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F.C. Lane

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Ferdinand Cole Lane

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[edit] Biographical Information

F.C. Lane was born October 25, 1885 near Moorhead, MN but spent his childhood years on Cape Cod, in Massachusetts. A Sabermetrician long before there ever was such a thing, Lane performed a variety of odd jobs while attending Boston University, then worked as an assistant biologist for the Massachusetts Commission of Fisheries and Game. However, his career plans changes when he was diagnosed with "weak lungs", then spent six months in a remote cabin on the frontier in Alberta, Canada. When he returned, he found a job with the recently founded Baseball Magazine, published in Boston, MA, and worked there from 1910 to 1912, quickly rising to Editor-in-Chief. He then moved the publication's offices to New York City, where he continued as from 1912 to 1938, as the magazine became a great success.

He wrote probably close to a thousand detailed articles on baseball's technical side as well as interviews with stars at home in winter. Among his sabermetric insights, he was the first to devise a basic "run expectancy model", i.e. a table predicting how many runs would on average be scored from a given situation of outs and men on base. This was only rediscovered by researchers decades later after falling into oblivion, but his figures turned out to be extremely close to those devised by later researchers using computers and thousands of games' worth of data. In tribute, SABR republished his book Batting in 2001 (it had originally come out in 1925).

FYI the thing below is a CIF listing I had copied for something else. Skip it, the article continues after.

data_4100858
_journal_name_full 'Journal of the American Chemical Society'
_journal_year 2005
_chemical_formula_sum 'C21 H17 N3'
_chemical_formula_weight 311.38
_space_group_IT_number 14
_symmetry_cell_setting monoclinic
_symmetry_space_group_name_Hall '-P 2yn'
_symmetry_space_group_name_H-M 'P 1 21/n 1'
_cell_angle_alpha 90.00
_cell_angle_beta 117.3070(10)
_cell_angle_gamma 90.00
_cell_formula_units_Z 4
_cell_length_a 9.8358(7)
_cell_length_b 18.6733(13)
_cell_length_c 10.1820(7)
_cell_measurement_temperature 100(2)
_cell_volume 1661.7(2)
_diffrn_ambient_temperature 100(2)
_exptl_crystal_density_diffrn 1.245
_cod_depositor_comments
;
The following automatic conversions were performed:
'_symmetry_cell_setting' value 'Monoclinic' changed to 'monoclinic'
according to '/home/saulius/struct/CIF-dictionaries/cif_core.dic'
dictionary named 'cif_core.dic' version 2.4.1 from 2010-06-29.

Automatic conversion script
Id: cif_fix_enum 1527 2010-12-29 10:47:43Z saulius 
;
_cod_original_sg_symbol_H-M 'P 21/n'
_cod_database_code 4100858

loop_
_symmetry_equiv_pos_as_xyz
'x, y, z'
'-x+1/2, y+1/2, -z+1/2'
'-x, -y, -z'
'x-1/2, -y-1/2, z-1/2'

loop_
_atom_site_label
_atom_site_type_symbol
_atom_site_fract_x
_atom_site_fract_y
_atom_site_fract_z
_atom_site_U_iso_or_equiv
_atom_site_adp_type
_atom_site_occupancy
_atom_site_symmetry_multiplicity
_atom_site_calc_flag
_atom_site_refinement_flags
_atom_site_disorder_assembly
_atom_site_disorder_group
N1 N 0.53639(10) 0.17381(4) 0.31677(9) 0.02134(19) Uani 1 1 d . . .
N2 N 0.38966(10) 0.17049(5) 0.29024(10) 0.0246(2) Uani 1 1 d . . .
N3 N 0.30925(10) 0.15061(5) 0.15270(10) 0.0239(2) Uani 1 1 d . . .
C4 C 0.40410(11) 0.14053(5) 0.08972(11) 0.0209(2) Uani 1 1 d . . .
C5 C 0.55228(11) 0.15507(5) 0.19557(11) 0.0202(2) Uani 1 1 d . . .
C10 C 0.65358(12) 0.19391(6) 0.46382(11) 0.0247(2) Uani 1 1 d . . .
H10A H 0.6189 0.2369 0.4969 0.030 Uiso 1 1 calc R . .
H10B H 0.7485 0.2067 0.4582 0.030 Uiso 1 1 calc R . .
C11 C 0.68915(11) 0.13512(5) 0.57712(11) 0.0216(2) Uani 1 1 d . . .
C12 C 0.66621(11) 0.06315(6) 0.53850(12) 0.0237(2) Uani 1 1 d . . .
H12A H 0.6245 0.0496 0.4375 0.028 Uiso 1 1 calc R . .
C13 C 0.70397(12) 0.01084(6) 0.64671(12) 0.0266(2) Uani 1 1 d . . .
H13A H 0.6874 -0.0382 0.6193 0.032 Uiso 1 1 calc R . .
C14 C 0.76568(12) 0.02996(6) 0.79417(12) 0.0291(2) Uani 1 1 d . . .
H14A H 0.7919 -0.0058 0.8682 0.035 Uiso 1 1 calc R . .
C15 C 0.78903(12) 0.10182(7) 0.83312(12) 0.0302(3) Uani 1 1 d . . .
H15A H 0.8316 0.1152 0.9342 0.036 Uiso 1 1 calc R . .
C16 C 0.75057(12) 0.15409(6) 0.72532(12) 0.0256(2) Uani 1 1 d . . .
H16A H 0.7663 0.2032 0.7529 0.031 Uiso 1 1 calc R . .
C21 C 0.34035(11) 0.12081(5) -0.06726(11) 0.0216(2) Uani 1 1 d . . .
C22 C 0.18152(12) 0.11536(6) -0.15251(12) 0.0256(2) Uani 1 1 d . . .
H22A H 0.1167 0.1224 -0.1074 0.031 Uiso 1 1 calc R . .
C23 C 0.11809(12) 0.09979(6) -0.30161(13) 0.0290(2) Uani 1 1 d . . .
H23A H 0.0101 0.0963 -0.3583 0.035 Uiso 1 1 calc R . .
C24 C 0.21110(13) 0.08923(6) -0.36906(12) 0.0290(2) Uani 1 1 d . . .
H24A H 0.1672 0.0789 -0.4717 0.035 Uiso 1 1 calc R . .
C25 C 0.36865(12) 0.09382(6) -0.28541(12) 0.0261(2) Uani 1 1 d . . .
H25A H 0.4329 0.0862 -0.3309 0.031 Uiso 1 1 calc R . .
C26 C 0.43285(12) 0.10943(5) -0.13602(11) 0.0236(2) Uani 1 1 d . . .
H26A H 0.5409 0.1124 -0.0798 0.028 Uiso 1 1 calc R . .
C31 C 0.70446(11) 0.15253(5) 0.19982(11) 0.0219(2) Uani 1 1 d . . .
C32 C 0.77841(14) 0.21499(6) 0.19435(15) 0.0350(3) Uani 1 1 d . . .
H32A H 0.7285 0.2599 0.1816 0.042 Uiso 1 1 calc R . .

After retiring in 1937 from Baseball Magazine's editor's chair, he returned to Cape Cod for the remainder of his long life. He headed Piedmont College's History Department at Demorest, GA from 1941 to 1943 and established a journalism program there. He traveled extensively with his wife Emma, whom he married in June, 1914.

Together they made many overseas voyages, circling the globe six times. They wrote several books on geography and nature for adults and youths in the 1940s and 1950s. He published his poems in 1958 (On Old Cape Cod). They lived their final years in a Cape Cod nursing home; she dying 10 months after him. He died at age 98 on April 20, 1984 in Hyannis, MA.

In 2012, he was named a posthumous recipient of the Chadwick Award.

[edit] Writing Samples

[edit] Further Reading

  • F.C. Lane: Batting, The Society for American Baseball Research, Cleveland, OH, 2001 (originally published in 1925). ISBN 0-910137-86-2
  • Rob Neyer: "F.C. Lane", in The Baseball Research Journal, SABR, Volume 41, Number 2 (Fall 2012), p. 101.

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